"Peace Be With You"
"On the evening of that first day of the week, when the disciples were together, with the doors locked for fear of the Jews, Jesus came and stood among them and said, "Peace be with you!" After he said this, he showed them his hands and side. The disciples were overjoyed when they saw the Lord. Again Jesus said, "Peace be with you! As the Father has sent me, I am sending you." And with that he breathed on them and said, "Receive the Holy Spirit. If you forgive anyone his sins, they are forgiven; if you do not forgive them, they are not forgiven." John 20:19-23
Itís been a whole week now since Easter, when we celebrated in front of the empty tomb and sang our Alleluias. However, the Gospel reading for this morning takes us back to last Sunday evening. At this point in the Easter story, the disciples perhaps had heard rumors of a resurrection circulating around town, but they had yet to see the risen Jesus with their very own eyes. Nor had they believed this. They were clueless as to what was going. They closed themselves in behind locked doors. They were afraid of what might happen to them. If their enemies had crucified Jesus, what would they do to his followers? Thatís what was on the forefront of their minds. I also imagine that the disciples, up to this point, were carrying around a huge load of guilt. They chickened out and left their teacher in the hands of their enemies. They left him hanging on a cross. And they might have felt it was all their fault that Jesus was killed.
Hanging their heads in shame, sitting on the edge of their seats, we can only imagine how startling it must have been to suddenly hear the voice of Jesus right over their shoulders saying, "Peace be with you." Christ knew better than to knock on the door before entering. Who would have possibly answered the door at a time like this? But it says here, according to St. John, that when the disciples saw the Lord they were "overjoyed." For Christ did not come to say: "Thanks a lot guys for bailing out on me!" He said, "Peace be with you." He did not come back to get revenge. He came back to forgive.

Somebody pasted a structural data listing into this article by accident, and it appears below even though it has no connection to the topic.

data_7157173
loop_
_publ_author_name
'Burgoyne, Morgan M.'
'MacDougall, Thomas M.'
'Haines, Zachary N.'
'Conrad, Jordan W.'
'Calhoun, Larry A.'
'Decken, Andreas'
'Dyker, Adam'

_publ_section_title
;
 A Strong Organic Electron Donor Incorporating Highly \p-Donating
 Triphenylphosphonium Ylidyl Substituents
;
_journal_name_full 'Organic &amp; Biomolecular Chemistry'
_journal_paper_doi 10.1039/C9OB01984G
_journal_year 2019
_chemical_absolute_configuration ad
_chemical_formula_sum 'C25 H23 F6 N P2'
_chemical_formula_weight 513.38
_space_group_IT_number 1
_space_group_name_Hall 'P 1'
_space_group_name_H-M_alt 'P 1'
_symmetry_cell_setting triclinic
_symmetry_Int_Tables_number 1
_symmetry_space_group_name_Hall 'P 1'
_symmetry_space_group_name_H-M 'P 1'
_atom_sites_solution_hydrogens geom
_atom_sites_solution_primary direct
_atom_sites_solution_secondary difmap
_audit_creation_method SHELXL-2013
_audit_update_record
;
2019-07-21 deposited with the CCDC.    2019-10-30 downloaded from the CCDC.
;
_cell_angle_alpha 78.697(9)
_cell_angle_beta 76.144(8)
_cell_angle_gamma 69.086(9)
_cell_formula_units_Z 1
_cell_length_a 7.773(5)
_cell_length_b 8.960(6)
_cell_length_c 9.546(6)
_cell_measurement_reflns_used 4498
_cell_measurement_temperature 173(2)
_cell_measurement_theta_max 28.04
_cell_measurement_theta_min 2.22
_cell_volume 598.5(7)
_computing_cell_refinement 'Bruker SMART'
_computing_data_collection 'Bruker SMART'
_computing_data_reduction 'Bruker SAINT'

When Jesus says "Peace be with you" He is doing a whole lot more than just giving them a traditional Hebrew greeting. He is giving them Holy Absolution. All of that guilt eating away at them was removed. By holding out his scarred hands and by showing them his pierced side, Christ showed them that He was wounded not for them alone. He was wounded for the sake of the whole world. "He was pierced for our transgressions, he was crushed for our iniquities; the punishment that brought us peace was upon him, and by his wounds we are healed." That is what the prophet Isaiah said about this event nearly 700 year beforehand.
Then Jesus said to his disciples a second time, "Peace be with you." The first time was peace for themselves, to calm their fears and to turn their sorrow into gladness. But this time it is peace for others-- to move their feet out of their little locked room and out into the world-- to absolve others and to calm their fears. "As the Father sent me, I am sending you." Jesus sends his apostles to speak His peace "in the stead and by His command."
And with that he breathed on them and said, "Receive the Holy Spirit. If you forgive anyone his sins, they are forgiven; if you do not forgive them, they are not forgiven." This was the very breath with which God made a living being out of clay; the very breath with which God breathed into the dry dead bones that the prophet Ezekiel saw in a vision. And with this very breath He sends out his people, all of us, to forgive one another, to strengthen one another and to renew each other with the Gospel of Peace. We do this because this is what Christ has first done for us.